Firm Suspected of Selling Drones to China Without a Permit

Police raid Israeli factory, question owner over suspicions that the drones were to be exported via third nation.

Yossi Melman Haaretz Service
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Yossi Melman Haaretz Service

The police and the Defense Ministry are investigating suspicions that an Israeli company sought to transfer defense-related reconnaissance drones to China without permits.

The company under investigation, Emit, manufactures Remotely Piloted Vehicles (RPVs) for reconnaissance purposes. The police's Serious and International Crimes Unit, which has been probing the company for several months, Monday raided its offices in Moshav Kadima in the Sharon area and took its owner and director, Menashe Ephraim, to the Petah Tikva police station to give his version of events. Ephraim was later released on bail; his passport was confiscated and he is barred from leaving the country.

Emit and Ephraim are suspected of illegally transferring RPVs to China, as well as of income tax infractions and attempts to tamper with evidence. The head of security in the Defense Ministry, Yehiel Horev, and customs officials are also involved in the investigation.

Emit, a 20-year-old company, counts Israeli firms among its clients, particularly the Rafael Armament Development Authority, according to Ephraim's attorney for civil matters, Shlomo Wertheim. Most of the company's products are manufactured for export. In the past, it had dealings in Europe and Latin America.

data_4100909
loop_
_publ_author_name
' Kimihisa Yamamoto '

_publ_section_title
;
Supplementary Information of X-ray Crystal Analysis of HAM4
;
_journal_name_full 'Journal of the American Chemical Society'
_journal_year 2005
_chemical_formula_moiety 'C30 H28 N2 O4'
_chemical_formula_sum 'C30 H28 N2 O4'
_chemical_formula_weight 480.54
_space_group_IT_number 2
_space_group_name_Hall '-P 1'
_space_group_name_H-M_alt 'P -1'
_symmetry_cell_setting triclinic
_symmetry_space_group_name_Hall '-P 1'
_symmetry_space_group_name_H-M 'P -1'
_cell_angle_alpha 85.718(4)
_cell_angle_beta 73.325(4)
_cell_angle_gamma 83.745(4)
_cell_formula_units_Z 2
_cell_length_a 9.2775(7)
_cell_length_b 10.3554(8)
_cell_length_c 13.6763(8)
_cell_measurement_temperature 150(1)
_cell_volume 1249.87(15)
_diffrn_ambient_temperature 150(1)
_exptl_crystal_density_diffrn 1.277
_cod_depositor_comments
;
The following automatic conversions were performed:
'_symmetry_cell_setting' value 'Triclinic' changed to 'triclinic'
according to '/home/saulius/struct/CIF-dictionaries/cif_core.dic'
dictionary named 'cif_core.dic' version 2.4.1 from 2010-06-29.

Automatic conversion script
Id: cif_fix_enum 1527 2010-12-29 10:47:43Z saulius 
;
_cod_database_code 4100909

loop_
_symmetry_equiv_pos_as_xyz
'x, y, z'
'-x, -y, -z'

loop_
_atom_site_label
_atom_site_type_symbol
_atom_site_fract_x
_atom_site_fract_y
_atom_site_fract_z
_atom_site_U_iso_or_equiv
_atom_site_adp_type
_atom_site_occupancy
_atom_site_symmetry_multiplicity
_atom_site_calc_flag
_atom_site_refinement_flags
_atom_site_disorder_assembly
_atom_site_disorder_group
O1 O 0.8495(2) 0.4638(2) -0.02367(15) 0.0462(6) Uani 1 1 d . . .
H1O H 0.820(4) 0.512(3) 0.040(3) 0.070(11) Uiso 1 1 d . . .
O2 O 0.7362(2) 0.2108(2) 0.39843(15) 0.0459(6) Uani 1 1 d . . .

In 2002, Emit allegedly signed an agreement with a firm in a country in Southeast Asia for joint development of an RPV. However, it is suspected that the intention was to sell the RPVs to China. Officials' suspicions grew after the company sent one RPV to the Southeast Asian company, ostensibly for display at a weapons show, in apparent violation of the customs laws and without declaring it as defense equipment. Following this incident, the Defense Ministry decided not to renew the company's permits to negotiate with potential customers over sales of this equipment.

The investigation also revealed that a few days ago, Ephraim traveled to the Southeast Asian country in question together with a number of Emit employees, and according to a statement by the police spokesman, police suspect that the purpose of his trip was to "tamper with and eradicate evidence, among other things by changing and forging contracts that he signed with clients."

Ephraim denied the allegations and said that his activities were lawful and carried out with permits. Wertheim told Haaretz that "the mountain will turn out to be a molehill."

Ephraim is also being represented in the case by attorney Devorah Chen, who until recently was head of the department for security investigations in the State Prosecutor's Office. Chen could not be reached for comment.

Haaretz also learned that while he was being investigated, Ephraim invited a number of Israel Defense Force generals to join Emit's board of directors or to serve as consultants. In addition, Haaretz has learned, despite the suspension of the company's permits, Emit was allowed to continue talks over the sale of its products to Sri Lanka, after alleged intervention by senior IDF reserve officers.

Defense Ministry sources responded that the permits were given because Emit had preexisting contracts to supply components to other defense industries.

Emit's work force of 60 has been reduced to 30 as a result of the withdrawal of its permits.

The issue of security exports to China is particularly sensitive because of the revelation not long ago that Israel had exported RPVs to China without the permission of the United States. This caused a crisis between the two countries.



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